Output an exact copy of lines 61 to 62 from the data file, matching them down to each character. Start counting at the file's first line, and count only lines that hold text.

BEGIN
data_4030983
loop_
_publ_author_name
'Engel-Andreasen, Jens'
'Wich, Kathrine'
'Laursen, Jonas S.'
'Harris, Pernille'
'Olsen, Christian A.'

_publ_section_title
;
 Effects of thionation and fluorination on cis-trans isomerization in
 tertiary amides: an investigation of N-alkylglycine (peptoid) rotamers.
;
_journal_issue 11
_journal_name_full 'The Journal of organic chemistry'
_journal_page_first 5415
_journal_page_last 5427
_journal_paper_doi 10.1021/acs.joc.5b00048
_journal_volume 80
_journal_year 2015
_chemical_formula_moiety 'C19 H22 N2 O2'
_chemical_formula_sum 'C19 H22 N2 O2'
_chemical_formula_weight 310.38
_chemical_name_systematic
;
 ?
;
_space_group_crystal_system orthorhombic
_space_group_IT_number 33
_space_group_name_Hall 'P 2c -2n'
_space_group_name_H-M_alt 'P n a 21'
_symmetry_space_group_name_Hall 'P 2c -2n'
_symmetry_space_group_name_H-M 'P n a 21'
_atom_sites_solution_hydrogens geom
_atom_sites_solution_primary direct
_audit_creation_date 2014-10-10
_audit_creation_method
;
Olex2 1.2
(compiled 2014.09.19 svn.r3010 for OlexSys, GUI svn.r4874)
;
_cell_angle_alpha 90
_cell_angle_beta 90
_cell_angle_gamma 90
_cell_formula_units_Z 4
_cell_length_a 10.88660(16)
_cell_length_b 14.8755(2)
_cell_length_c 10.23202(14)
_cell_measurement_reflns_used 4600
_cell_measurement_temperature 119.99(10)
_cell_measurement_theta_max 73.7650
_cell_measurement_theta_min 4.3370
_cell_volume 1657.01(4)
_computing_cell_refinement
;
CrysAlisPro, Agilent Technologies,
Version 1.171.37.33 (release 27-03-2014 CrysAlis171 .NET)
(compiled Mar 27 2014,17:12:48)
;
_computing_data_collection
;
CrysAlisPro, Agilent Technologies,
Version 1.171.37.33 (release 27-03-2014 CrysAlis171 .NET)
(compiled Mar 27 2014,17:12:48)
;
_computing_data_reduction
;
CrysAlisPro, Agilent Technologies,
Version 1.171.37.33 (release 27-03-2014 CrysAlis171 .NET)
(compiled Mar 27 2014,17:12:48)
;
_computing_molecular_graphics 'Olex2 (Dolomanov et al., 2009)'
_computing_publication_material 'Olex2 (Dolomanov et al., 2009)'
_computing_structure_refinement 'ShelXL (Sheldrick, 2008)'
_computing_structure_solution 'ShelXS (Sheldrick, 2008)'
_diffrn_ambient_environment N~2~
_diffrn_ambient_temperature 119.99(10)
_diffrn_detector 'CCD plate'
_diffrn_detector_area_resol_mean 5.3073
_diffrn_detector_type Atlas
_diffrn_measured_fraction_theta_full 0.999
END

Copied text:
;
CrysAlisPro, Agilent Technologies,